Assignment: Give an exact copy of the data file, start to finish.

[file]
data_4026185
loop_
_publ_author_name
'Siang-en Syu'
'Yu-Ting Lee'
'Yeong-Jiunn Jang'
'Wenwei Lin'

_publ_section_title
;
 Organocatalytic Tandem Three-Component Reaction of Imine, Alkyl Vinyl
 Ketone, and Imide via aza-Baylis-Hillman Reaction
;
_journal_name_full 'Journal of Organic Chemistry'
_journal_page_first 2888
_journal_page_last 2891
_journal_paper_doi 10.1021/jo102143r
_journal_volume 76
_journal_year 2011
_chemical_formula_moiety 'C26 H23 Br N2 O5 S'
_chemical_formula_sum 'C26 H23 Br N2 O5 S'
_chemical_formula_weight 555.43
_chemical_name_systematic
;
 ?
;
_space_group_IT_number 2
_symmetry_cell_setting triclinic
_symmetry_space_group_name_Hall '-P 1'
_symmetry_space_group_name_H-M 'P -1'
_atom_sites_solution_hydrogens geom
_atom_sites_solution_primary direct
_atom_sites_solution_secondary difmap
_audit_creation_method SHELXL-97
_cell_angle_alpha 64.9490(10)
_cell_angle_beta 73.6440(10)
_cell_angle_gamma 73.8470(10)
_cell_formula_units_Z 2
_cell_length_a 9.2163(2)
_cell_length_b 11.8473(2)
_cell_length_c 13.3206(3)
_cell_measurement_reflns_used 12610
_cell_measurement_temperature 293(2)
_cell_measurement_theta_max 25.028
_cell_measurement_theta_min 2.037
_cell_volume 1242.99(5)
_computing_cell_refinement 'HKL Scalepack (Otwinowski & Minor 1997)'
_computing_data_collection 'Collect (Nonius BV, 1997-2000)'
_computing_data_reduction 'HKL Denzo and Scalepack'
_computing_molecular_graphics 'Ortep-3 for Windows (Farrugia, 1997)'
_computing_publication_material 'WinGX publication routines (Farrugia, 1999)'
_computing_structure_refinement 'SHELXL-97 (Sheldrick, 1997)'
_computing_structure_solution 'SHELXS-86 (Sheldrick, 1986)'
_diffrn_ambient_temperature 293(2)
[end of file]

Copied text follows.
data_4026185
loop_
_publ_author_name
'Siang-en Syu'
'Yu-Ting Lee'
'Yeong-Jiunn Jang'
'Wenwei Lin'

_publ_section_title
;
 Organocatalytic Tandem Three-Component Reaction of Imine, Alkyl Vinyl
 Ketone, and Imide via aza-Baylis-Hillman Reaction
;
_journal_name_full 'Journal of Organic Chemistry'
_journal_page_first 2888
_journal_page_last 2891
_journal_paper_doi 10.1021/jo102143r
_journal_volume 76
_journal_year 2011
_chemical_formula_moiety 'C26 H23 Br N2 O5 S'
_chemical_formula_sum 'C26 H23 Br N2 O5 S'
_chemical_formula_weight 555.43
_chemical_name_systematic
;
 ?
;
_space_group_IT_number 2
_symmetry_cell_setting triclinic
_symmetry_space_group_name_Hall '-P 1'
_symmetry_space_group_name_H-M 'P -1'
_atom_sites_solution_hydrogens geom
_atom_sites_solution_primary direct
_atom_sites_solution_secondary difmap
_audit_creation_method SHELXL-97
_cell_angle_alpha 64.9490(10)
_cell_angle_beta 73.6440(10)
_cell_angle_gamma 73.8470(10)
_cell_formula_units_Z 2
_cell_length_a 9.2163(2)
_cell_length_b 11.8473(2)
_cell_length_c 13.3206(3)
_cell_measurement_reflns_used 12610
_cell_measurement_temperature 293(2)
_cell_measurement_theta_max 25.028
_cell_measurement_theta_min 2.037
_cell_volume 1242.99(5)
_computing_cell_refinement 'HKL Scalepack (Otwinowski & Minor 1997)'
_computing_data_collection 'Collect (Nonius BV, 1997-2000)'
_computing_data_reduction 'HKL Denzo and Scalepack'
_computing_molecular_graphics 'Ortep-3 for Windows (Farrugia, 1997)'
_computing_publication_material 'WinGX publication routines (Farrugia, 1999)'
_computing_structure_refinement 'SHELXL-97 (Sheldrick, 1997)'
_computing_structure_solution 'SHELXS-86 (Sheldrick, 1986)'
_diffrn_ambient_temperature 293(2)